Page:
Assessing Parity in the ‘Big Four’ Sports

As a student at a Canadian university, I rarely get a break from hearing about the NHL and its wackiness. Seemingly every night there is at least one “unpredictable” upset, if not more. As if the Columbus Blue Jackets and Calgary Flames should be expected to lose every game – and the Pittsburgh Penguins should be expected to win every game. That’s simply not the reality of it, as the NHL is one of the most evenly matched pro sports leagues from top to bottom. Any given night a bottom-dweller can pull a “huge” upset on a supremely talented powerhouse.

The intense parity of the NHL, however, is not unusual, even for North America; it’s found in the other three of the “Big Four” professional sports associations – the MLB, NBA, and NFL. As a result, there’s a need for a parity ranking of the four leagues. Understanding the degree of parity in each of these four leagues will provide a more complete explanation of the wild upsets that make sports exciting to watch.

There are a multitude of ways to assess parity – or equality, fairness, etc. – in a league. One highly effective way would be to identify the upset factor of a league. The upset factor is defined as the expected winning percentage of a random underdog playing a random favorite. However, the statistical rigor required to produce the upset factor is too overwhelming for me as an arm-chair statistician. (If anyone has an effective algorithm for identifying the upset factor of a sports league, don’t hesitate to let me know and/or produce the results yourself.)

But in order to keep things simple and easily digestible, I’ve decided to compare the winning percentages of the best and worst teams in each league. This should give a general picture of the amount of parity between teams in a league. For example, if the best teams in a league are winning 90% or more of their contests, like in Spanish soccer’s La Liga, there is clearly a high degree of inequality. This method is obviously less accurate than the upset factor, but this isn’t brain surgery; I’m just trying to get a general indication for each league. Looking at the differences between the best and worst will be effective enough for the point of this article.

I’ve run through the numbers, and the results are as follows. The MLB and NHL are the most evenly matched leagues. The best teams in the NHL win roughly 63% of the time, while the worst win around 36% of their games. The best and worst of the MLB win around 60% and 38% of the time, respectively. The 2-to-3 percentage point difference between the two leagues’ top-bottom winning percentages is negligible when taking into consideration the additional 80 games that baseball teams play, which would naturally force their stats to regress to the mean.

The idea behind mean regression in sports is that, over the long run, a team’s performance will gradually hone in on their true playing ability. The more games played, the more a team regresses to their mean (average) playing ability. With only 82 games played per year in the National Hockey League, teams can overachieve to a higher degree than teams in Major League Baseball, where a whopping 162 games are played a year. With that in mind, the two leagues have essentially the same degree of parity.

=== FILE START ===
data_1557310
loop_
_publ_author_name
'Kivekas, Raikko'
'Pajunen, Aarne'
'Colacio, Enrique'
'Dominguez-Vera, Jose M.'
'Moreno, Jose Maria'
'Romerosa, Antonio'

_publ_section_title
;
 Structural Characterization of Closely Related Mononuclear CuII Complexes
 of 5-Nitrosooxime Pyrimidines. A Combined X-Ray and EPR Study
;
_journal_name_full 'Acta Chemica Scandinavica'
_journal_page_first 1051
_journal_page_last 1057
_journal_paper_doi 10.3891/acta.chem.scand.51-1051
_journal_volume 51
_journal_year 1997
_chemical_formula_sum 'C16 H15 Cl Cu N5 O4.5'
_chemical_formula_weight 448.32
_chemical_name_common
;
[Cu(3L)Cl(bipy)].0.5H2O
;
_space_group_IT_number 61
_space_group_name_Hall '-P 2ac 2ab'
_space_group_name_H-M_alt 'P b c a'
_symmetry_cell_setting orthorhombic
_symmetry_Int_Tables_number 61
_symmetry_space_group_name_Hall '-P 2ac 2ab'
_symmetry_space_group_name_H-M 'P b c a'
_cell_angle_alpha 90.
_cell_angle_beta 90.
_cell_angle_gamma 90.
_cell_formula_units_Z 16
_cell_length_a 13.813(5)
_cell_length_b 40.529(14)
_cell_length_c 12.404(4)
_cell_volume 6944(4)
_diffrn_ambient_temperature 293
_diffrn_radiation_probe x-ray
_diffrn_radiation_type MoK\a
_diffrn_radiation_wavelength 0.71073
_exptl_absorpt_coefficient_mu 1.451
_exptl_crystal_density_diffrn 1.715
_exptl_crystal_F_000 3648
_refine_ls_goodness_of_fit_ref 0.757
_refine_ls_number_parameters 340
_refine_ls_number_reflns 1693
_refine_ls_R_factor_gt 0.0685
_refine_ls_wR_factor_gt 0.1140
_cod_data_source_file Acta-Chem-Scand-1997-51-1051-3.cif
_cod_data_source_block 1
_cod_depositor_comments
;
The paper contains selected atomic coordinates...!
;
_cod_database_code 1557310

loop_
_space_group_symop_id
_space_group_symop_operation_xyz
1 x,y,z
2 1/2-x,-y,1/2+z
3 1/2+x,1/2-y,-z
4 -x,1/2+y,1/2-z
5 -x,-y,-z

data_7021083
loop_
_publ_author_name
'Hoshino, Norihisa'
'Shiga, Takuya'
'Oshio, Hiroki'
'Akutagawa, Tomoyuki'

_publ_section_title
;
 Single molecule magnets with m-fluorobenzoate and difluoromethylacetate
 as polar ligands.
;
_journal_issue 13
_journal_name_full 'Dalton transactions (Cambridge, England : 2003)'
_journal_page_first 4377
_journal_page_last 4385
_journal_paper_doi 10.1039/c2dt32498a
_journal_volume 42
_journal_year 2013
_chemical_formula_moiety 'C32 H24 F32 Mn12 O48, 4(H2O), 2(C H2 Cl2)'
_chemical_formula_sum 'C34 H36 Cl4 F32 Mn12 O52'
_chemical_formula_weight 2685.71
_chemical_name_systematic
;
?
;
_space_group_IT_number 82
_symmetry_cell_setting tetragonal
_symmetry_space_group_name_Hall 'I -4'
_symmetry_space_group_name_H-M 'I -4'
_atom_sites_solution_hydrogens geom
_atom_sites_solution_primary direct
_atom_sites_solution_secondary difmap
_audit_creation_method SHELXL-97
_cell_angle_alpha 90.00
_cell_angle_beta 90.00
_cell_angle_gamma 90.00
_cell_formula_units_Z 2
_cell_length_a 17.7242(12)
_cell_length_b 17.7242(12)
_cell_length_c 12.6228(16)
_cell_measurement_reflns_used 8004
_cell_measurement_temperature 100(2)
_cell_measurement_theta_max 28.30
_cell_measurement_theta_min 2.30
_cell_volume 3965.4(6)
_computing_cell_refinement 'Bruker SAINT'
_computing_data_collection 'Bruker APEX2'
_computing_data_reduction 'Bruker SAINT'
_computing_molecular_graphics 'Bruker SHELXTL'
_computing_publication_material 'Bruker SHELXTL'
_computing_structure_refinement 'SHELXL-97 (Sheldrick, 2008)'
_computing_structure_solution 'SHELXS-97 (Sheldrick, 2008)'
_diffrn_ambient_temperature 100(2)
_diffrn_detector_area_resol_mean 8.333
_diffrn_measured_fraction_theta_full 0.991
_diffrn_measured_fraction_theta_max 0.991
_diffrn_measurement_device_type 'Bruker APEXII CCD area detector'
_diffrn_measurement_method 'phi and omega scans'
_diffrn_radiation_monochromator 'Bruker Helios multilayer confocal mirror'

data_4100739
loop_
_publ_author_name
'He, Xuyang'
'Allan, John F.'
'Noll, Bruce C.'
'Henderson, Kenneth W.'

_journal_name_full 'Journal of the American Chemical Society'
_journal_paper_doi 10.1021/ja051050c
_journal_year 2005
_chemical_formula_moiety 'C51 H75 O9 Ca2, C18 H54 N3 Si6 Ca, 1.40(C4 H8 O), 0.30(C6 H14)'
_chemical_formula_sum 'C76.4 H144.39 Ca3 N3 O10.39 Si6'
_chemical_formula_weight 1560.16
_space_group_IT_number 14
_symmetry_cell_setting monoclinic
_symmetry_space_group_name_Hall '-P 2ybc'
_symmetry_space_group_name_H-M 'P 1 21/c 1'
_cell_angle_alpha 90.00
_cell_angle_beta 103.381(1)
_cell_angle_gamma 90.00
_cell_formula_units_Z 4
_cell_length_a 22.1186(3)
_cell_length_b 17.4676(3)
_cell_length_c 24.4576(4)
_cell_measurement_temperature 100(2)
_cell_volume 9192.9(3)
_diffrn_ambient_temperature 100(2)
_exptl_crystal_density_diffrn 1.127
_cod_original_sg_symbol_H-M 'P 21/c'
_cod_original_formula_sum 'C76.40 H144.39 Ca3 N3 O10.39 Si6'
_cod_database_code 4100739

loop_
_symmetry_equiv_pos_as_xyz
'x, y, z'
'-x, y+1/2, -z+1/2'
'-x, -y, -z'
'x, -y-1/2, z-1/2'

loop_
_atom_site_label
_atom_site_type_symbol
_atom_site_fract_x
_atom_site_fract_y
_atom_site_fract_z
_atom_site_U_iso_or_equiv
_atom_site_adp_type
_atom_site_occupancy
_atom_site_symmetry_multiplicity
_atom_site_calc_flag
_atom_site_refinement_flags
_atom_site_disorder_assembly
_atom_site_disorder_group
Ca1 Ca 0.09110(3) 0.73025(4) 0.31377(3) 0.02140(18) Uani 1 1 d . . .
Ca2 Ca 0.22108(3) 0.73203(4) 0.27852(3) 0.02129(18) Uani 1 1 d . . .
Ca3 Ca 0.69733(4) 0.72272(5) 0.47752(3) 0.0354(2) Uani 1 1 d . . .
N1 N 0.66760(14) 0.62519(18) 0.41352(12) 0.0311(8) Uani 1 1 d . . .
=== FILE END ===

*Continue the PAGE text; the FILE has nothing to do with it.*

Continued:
The NFL ranks just below these two. Because NFL teams only play 16 games a year, I took the stats of the best teams over a five-year period, giving me 80 games to work with per team – which is similar to the 82 games played per year in the NHL and NBA. The result is that the best teams win around 70% of their games, while the worst win only 30%. Those percentages are somewhat surprising considering the cliche line “any given Sunday” that’s used to describe the high level of parity in the NFL.

The unexpectedly large margin between the best and worst teams may just be a product of the way in which I produced the NFL statistics – by looking at a five-year rather than a one-year window per team. I used four years worth of data for the other three leagues, while for the NFL I could only use the equivalent of one year (80 games being the rough equivalent of one NHL/NBA season). Consequently, the results are somewhat vague. Yet it’s apparent the NFL has less parity than the MLB and NHL, but probably not to the degree that the above winning percentages suggest.

Without question, the NBA is the most disparate league of the four. The best teams in the NBA consistently win around 74% of their games, while the worst teams win only 25% of the time. Intuitively, this makes sense. If you’re a basketball fan, you know that when the Miami Heat matchup with the Charlotte Bobcats, there’s a very small chance of a Bobcat upset – perhaps a 5 or 10 percent chance. That’s small, but it’s nothing compared to the European soccer leagues, where a team like Barcelona has nearly a 100% chance of beating a bottom-dweller. (If you don’t believe me, look at the betting lines for a Barcelona or Real Madrid game against a trash opponent.)

Aside from the unfortunate oddity of the NFL’s stats, there does appear to be a clear-cut hierarchy of parity in the “Big Four” leagues. The MLB and NHL have the most evenly matched teams, with the NFL being somewhat less balanced. Undoubtedly, the NBA has the least parity of the four.

So for the NBA, there is a justifiable reason to be pumped/depressed (depending on your side) when a lottery-bound team of no-names escapes with a win over a league-leading powerhouse. But there’s hardly a reason to worry when your beloved Chicago Blackhawks lose in regulation to the Calgary Flames. They’re still good (if not the best), and they’ll probably end up making a deep playoff run. It’s the same for the MLB – and to a lesser degree the NFL. Upsets aren’t that unusual, so don’t fret over them.

Upsets are what make sports exciting. It’s just that not all upsets are created equally.


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